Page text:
20. 20. 15 Elements in the DCES <ul><li>Contributor </li></ul><ul><li>Coverage </li></ul><ul><li>Creator </li></ul><ul><li>Date </li></ul><ul><li>Description </li></ul><ul><li>Format </li></ul><ul><li>Identifier </li></ul><ul><li>Language </li></ul><ul><li>Publisher </li></ul><ul><li>Relation </li></ul><ul><li>Rights </li></ul><ul><li>Source </li></ul><ul><li>Subject </li></ul><ul><li>Title </li></ul><ul><li>Type </li></ul>
  21. 21. Expressing Dublin Core Description Sets using XML (for title) <ul><li><?xml version=&quot;1.0&quot; encoding=&quot;UTF-8&quot; ?> <dcds:descriptionSet </li></ul><ul><li>xmlns:dcds=&quot;;> </li></ul><ul><li><!-- Description Element --> </li></ul><ul><li><dcds:description> </li></ul><ul><li><dcds:statement </li></ul><ul><li>dcds:propertyURI=“...dc/terms/title&quot;> </li></ul><ul><li><dcds:literalValueString>DCMI Home Page </li></ul><ul><li></dcds:literalValueString> </li></ul><ul><li></dcds:statement> </li></ul><ul><li></dcds:description> </li></ul><ul><li></dcds:descriptionSet> </li></ul>
  22. 22. RDF: &quot;The resource ( has the subject 'Ornitology' from the vocab: …/taxonomy/MyVocab&quot; <ul><li><rdf:RDF xmlns:rdf=&quot;; xmlns:dcterms=&quot;; xmlns:ex=&quot;; xmlns:dcam=&quot;;> <rdf:Description rdf:about=&quot;;> <dcterms:subject> <rdf:Description> <dcam:memberOf </li></ul><ul><li>rdf:resource=&quot;;/> <rdf:value>Ornitology</rdf:value> </rdf:Description> </dcterms:subject> </rdf:Description> </rdf:RDF> </li></ul>
  23. 23. What does RDF in particular enable? <ul><li>&quot;a recommended best practice for exposing, sharing, and connecting pieces of data, information, and knowledge on the Semantic Web using URIs [Web addresses] and RDF.&quot;  </li></ul><ul><li>“ The properties and classes of DCMI Metadata Terms have been defined for compatibility with Linked Data principles” </li></ul><ul><li>“ Over the past two years, vast amounts of commercial and public-sector data have been added to a growing to a linked data cloud.” </li></ul>
  24. 24. Courtesy Gilles Gauthier
  25. 25. E.g. Searching in Wikipedia vs. DBpedia <ul><li>Wikipedia Article: Max Schreck </li></ul><ul><li> </li></ul>
  26. 26. DC: Levels of Interoperability <ul><li>Level 1: Shared Term Definitions -based on shared natural-language definitions </li></ul><ul><li>Level 2: Formal Semantic Interop: based on the shared formal model via RDF & linked data </li></ul><ul><li>Level 3: Description Set Syntactic Interop: share abstract syntax for validatable metadata records </li></ul><ul><li>Level 4: Description Set Profile Interop: shared vocabularies & view of world </li></ul>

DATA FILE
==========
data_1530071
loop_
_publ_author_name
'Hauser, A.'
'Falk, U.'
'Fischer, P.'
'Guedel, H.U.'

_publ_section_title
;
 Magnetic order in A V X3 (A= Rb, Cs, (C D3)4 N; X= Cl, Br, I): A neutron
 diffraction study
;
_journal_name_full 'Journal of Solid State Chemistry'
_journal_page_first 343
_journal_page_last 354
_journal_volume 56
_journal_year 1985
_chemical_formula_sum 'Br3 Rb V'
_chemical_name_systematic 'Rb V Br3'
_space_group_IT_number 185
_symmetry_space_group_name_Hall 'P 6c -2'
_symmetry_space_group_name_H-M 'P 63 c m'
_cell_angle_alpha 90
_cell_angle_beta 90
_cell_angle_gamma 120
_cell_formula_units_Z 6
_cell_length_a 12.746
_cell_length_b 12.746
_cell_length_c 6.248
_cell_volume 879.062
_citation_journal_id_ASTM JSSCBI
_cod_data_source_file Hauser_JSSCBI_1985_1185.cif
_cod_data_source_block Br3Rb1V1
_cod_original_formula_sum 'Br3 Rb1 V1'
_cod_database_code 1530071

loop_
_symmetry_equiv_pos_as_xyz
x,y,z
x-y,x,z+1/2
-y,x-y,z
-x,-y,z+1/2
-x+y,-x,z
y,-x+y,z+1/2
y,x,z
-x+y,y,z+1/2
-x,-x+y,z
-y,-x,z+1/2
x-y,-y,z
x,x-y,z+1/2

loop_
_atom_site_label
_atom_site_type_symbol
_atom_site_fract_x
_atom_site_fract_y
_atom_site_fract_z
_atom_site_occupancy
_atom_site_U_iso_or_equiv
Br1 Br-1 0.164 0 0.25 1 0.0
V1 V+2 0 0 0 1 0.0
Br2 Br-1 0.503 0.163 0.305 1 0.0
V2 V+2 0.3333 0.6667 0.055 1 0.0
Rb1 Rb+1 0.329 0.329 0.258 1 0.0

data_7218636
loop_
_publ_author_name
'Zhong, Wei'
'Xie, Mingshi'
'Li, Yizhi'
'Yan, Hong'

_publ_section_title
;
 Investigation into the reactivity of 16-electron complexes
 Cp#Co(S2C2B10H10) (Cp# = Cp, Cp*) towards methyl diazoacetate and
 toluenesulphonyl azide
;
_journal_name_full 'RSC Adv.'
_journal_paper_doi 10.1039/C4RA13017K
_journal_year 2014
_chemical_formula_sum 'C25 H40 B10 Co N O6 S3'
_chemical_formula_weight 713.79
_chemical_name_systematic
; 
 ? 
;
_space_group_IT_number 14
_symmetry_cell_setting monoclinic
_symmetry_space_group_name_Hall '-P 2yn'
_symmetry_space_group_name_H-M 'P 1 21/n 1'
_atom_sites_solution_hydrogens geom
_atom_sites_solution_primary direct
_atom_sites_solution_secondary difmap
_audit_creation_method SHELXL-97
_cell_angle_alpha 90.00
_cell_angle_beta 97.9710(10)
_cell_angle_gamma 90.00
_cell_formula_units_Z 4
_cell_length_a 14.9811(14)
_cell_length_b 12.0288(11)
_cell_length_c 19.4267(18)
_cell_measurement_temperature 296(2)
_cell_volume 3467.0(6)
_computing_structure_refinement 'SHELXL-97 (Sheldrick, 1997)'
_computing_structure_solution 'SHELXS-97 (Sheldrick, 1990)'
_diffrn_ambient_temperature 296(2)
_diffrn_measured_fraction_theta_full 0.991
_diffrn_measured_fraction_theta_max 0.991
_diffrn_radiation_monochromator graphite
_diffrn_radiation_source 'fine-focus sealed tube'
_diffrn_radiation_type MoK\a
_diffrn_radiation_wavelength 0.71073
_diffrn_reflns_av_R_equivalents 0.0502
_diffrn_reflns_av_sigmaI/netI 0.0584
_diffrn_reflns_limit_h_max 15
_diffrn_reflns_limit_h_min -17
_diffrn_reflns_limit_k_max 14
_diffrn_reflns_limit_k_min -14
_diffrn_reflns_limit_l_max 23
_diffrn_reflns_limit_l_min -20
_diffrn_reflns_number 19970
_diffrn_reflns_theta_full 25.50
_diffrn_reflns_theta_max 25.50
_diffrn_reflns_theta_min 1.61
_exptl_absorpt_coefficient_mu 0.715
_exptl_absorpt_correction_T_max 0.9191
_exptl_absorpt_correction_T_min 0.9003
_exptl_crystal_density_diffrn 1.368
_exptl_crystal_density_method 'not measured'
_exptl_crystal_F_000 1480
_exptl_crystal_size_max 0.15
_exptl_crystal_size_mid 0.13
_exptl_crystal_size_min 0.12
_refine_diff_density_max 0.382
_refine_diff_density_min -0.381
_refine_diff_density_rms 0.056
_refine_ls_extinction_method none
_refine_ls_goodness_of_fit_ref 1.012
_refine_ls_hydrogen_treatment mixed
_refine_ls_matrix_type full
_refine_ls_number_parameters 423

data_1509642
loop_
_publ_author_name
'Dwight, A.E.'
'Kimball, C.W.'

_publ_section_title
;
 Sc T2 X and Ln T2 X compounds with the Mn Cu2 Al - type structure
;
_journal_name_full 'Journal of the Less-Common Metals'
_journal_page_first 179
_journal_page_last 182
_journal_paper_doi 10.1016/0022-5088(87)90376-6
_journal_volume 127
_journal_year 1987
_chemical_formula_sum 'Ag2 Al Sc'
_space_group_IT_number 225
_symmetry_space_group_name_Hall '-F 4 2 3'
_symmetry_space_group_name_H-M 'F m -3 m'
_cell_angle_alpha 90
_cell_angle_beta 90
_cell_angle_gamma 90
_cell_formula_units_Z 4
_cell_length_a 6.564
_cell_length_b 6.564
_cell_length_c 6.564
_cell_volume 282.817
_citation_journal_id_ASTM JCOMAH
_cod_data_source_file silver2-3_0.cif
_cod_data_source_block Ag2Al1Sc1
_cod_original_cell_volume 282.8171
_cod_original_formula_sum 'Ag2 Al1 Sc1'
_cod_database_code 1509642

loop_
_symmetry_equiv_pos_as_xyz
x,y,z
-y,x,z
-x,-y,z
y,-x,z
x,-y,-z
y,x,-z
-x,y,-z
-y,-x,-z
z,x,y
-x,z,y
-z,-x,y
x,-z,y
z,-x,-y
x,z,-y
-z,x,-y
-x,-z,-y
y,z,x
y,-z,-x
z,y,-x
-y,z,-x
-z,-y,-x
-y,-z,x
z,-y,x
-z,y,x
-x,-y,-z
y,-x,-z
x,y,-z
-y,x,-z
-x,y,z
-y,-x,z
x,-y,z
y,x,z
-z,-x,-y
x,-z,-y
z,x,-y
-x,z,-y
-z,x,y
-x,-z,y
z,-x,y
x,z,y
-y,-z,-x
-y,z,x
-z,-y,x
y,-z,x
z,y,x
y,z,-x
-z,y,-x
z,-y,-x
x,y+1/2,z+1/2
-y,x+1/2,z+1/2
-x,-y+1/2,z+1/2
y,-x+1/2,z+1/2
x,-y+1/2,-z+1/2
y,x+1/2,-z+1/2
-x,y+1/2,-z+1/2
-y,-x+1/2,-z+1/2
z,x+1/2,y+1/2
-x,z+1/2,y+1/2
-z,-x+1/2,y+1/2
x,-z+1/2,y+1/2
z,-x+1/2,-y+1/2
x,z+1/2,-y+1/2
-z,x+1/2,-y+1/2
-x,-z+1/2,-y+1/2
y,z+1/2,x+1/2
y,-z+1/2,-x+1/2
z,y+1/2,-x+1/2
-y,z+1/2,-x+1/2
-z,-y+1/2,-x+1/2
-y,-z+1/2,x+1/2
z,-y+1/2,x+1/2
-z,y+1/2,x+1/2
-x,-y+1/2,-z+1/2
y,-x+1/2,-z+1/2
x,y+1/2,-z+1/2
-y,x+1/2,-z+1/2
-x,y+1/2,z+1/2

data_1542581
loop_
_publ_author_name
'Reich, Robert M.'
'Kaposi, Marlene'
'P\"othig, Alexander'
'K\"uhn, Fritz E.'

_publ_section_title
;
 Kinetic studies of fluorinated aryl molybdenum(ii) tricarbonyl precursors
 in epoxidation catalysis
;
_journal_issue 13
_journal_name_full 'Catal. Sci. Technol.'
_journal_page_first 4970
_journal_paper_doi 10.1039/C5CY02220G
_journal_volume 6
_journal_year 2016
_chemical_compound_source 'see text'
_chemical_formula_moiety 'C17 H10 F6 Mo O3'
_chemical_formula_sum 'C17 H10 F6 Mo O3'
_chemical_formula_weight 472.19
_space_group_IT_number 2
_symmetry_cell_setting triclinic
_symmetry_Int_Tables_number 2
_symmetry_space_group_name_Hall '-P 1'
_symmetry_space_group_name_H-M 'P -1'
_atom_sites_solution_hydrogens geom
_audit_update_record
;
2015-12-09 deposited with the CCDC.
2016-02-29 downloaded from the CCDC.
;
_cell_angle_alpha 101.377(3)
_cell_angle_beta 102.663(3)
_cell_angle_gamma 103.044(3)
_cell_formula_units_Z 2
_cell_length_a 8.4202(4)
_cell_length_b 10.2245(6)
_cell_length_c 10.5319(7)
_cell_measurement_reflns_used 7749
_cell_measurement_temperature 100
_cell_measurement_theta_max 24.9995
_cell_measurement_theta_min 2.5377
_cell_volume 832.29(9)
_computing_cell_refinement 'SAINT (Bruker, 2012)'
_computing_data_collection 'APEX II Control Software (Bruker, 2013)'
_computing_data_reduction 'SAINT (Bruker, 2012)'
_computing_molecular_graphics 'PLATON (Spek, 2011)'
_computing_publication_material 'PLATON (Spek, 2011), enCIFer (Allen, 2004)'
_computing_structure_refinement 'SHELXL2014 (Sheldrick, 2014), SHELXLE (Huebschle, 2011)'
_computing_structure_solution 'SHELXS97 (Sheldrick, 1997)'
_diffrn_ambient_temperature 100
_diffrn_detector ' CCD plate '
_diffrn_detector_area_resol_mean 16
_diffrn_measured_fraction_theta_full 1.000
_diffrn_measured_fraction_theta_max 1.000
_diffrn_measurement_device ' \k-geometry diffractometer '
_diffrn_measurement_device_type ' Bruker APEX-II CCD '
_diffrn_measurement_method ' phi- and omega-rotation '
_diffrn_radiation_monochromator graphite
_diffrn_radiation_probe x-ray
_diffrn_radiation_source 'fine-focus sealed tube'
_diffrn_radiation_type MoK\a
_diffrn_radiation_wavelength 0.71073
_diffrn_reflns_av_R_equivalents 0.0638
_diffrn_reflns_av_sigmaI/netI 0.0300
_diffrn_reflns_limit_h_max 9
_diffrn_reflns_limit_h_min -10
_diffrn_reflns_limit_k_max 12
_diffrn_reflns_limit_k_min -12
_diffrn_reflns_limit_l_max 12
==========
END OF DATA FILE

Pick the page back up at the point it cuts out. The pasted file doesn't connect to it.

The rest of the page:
27. 27. Metadata for Learning Resources <ul><li>ISO/IEC 19788-1 ITLET – Metadata for Learning Resources –Part 1: Framework 2010-09 </li></ul><ul><li>ISO/IEC 19788-2 ITLET – Metadata for Learning Resources – Part 2: Core Elements 2011-03 </li></ul><ul><li>“ The DC-Education Community is working with the ISO Metadata for Learning Resources group to ensure compatibility of the DC-Education Application Profile Module and the ISO MLR-5: Educational Elements standard. We will be attending ISO MLR webconferences on 16 November 2009 and 18 December 2009, in preparation for the group's big meeting in Osaka in 2010.” </li></ul>
  28. 28. MLR – Characteristics <ul><li>Multilingual capability: for element contents, for documentation and support </li></ul><ul><li>Accessibility: one part of the standard will be devoted to accessibility; accessibility experts have been providing input throughout </li></ul><ul><li>Compatibility: with the IEEE LOM (as an application profile), with Dublin Core (very directly), with Dublin Core RDF </li></ul><ul><li>Support: implementation guideline(s) planned </li></ul>
  29. 29. MLR Part 1 Courtesy Gilles Gauthier
  30. 30. MLR Part 2: Dublin Core Elements <ul><li>“ This Part is provides full Dublin Core interoperability for this Standard. This is achieved through the description of each Dublin Core element using the MLR data element specification template provided in the MLR Part 1 Framework. In addition, Dublin Core definitions were reviewed in order to level out interpretation [and] ambiguity[,] and best practice guidance is provided in notes.” </li></ul>
  31. 31. How RDF works Oval = Resource (URI) Rectangle = Literal (String) Courtesy Gilles Gauthier
  32. 32. References <ul><li>ISO SC36 Livelink: </li></ul><ul><li>Dublin Core </li></ul><ul><li>My blog: </li></ul>